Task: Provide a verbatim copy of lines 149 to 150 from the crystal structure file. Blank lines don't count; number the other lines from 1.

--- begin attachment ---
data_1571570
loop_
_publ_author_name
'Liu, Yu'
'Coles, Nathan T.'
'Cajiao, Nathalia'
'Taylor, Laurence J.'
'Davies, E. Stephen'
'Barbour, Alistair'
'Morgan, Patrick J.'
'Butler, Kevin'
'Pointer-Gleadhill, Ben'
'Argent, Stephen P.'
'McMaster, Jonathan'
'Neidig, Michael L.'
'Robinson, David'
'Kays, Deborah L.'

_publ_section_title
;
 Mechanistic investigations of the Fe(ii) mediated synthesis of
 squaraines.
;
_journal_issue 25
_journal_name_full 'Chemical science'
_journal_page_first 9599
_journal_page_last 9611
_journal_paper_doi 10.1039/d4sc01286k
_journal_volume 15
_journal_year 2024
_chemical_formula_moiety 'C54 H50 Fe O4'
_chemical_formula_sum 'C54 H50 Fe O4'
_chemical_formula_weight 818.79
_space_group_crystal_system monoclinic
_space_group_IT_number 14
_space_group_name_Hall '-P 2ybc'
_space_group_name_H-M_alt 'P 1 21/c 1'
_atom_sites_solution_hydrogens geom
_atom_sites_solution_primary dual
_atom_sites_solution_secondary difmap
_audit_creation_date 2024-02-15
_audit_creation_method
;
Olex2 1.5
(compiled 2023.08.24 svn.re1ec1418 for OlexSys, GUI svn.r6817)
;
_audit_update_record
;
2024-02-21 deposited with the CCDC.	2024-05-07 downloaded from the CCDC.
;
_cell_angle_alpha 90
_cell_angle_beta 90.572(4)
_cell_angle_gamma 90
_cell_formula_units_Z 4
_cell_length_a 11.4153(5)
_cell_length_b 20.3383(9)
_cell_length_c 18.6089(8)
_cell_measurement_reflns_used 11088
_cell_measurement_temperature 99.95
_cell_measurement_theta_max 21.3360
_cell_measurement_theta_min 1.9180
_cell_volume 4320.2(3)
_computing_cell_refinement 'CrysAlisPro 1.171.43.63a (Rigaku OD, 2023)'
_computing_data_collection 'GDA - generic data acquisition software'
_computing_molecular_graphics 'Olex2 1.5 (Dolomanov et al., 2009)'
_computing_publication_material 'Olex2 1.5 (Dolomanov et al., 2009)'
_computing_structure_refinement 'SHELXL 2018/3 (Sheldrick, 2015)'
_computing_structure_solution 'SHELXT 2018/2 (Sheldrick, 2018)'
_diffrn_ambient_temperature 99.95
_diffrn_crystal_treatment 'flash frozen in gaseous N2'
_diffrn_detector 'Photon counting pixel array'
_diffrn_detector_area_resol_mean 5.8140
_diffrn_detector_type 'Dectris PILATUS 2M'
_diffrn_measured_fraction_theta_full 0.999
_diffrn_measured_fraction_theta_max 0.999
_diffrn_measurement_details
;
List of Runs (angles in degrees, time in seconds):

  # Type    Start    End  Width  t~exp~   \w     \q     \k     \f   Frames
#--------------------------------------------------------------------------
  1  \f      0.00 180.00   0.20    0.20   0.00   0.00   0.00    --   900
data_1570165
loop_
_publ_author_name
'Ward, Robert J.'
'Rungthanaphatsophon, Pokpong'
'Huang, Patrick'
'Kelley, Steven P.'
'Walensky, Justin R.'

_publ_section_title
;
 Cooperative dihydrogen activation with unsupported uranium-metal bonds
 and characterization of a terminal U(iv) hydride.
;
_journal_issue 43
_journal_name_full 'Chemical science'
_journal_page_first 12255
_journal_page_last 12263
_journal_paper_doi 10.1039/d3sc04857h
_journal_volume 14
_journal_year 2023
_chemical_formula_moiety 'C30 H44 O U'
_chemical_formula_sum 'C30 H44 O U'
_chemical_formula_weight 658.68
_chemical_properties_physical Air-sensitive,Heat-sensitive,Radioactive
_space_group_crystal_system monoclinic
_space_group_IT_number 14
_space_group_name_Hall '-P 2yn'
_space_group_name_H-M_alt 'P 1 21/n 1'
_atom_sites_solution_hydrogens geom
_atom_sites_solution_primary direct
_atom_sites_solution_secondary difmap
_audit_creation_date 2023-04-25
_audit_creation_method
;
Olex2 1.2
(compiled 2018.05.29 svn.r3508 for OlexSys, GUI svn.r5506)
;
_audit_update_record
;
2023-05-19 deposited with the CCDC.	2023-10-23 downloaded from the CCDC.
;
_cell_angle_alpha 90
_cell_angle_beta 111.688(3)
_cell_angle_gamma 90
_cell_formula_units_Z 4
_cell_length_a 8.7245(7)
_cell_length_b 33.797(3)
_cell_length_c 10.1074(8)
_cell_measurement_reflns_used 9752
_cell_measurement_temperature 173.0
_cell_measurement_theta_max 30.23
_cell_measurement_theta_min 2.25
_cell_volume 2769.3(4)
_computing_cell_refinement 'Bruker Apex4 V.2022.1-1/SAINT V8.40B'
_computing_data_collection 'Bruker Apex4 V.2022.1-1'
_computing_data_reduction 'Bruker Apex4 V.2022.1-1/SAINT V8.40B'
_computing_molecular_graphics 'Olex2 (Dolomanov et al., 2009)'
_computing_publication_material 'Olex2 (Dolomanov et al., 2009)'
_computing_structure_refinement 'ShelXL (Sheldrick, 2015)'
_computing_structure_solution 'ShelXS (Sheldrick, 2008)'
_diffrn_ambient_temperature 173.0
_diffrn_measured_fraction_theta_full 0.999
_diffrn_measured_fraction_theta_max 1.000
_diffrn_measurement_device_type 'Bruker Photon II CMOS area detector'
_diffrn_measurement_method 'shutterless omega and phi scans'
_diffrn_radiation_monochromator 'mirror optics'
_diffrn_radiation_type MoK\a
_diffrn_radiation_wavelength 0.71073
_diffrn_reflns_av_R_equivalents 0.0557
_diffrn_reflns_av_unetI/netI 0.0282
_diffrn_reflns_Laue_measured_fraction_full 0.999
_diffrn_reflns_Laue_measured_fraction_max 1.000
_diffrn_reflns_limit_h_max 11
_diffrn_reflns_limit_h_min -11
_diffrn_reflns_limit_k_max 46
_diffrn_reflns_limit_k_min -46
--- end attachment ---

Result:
_diffrn_reflns_av_R_equivalents 0.0557
_diffrn_reflns_av_unetI/netI 0.0282